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broiler chicken was discovered by the research group of pro- fessors Filip Van Immerseel and Richard Ducatelle from the University of Ghent. Diet-derived resin acids reduced the col- lagen degrading activity of matrix metalloproteinases (MMPs) in the small-intestinal tissue and reduced the infiltration of the inflammatory T-cells in duodenum. During inflammation, MMPs degrade collagen and other pro- teins of the extracellular matrix. This leads to “leaky gut”: de- creased barrier functions and loss of epithelial integrity. Di- et-derived resin acids downregulate the activity and expression of a specific inflammation-associated MMP: matri- lysin or MMP7. By suppressing MMP7, in-feed resin acids sup- port epithelial integrity and barrier functions. The reduced in- filtration of inflammatory T-cells in duodenum is another proof of the anti-inflammatory action of resin acids.


Benefits to microbiota Dietary resin acids beneficially modulate the gastrointestinal microbiota of chickens and sows. Test tube experiments have verified the action of the product against gram-positive path- ogens such as C. perfringens and Staphylococcus aureus, and also the tolerance of lactobacilli to resin acids. In broiler chickens, Progres favoured the small-intestinal growth of lactobacilli and the caecal populations of butyrate producers. In sows, opportunistic pathogens like Barnesiella and Campylobacter were reduced while beneficial butyrate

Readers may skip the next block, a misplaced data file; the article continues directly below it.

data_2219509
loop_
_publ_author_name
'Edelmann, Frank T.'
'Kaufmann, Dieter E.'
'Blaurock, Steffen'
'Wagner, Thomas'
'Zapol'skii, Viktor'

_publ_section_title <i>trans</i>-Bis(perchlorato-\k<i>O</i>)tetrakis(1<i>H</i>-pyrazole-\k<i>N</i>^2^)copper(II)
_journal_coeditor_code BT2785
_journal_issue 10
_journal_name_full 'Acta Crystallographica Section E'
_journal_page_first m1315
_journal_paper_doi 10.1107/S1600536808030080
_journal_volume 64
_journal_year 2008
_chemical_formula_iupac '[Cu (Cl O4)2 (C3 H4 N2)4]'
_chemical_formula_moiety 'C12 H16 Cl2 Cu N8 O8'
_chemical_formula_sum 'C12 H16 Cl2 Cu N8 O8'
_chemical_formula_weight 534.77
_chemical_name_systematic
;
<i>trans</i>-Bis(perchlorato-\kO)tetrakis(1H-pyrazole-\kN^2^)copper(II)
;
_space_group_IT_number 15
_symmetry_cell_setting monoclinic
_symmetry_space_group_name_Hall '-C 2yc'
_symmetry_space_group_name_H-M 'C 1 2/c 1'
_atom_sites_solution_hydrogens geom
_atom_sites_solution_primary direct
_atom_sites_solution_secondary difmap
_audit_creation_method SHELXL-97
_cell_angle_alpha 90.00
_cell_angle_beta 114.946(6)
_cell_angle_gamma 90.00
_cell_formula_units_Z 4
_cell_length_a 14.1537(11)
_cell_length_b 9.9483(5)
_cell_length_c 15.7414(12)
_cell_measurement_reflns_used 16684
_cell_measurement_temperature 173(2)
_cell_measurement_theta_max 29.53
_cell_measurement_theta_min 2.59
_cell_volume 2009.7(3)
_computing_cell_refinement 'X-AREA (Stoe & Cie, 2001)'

producers increased in faecal samples. In these trials, dietary resin acids improved the weight gain and feed conversion of broilers and the reproductive performance of sows. Resin acids are absorbed by the intestinal epithelium of broiler chicken, but re-introduced to the intestinal lumen via bile, and mostly voided via faeces. Resin acids do not accumulate in breast meat, liver or adipose tissue of broiler chicken. In a dairy cow trial at Natural Resources Institute Finland, resin acids were detected in faeces but not in milk.


Animal performance Progres improves the growth and feed conversion of broilers, turkeys, calves and goat kids, and the litter size and perfor- mance of sows. In dairy cows it enhances the digestibility of the diet and the onset of lactation after calving. The efficacy has been remarkably consistent regardless of the animal spe- cies, with a return on investment varying from 3:1 to 15:1. Re- sponses to resin acids have been stronger in challenge studies e.g. coccidiosis or dysbiosis than in non-challenged settings. In conclusion, diet-derived coniferous resin acids have a dual benefit in the gut: they favourably modulate the microbiota and protect epithelial integrity. Thus, resin acids protect intestinal barrier functions and support homeostasis which are essential functions for high-performing farm animals.


References are available on request ▶ GUT HEALTH | DECEMBER 2020 105


Dual function of resin acids in the intestinal tract: they protect the epithelial barrier and support the growth of bene- ficial microbiota.


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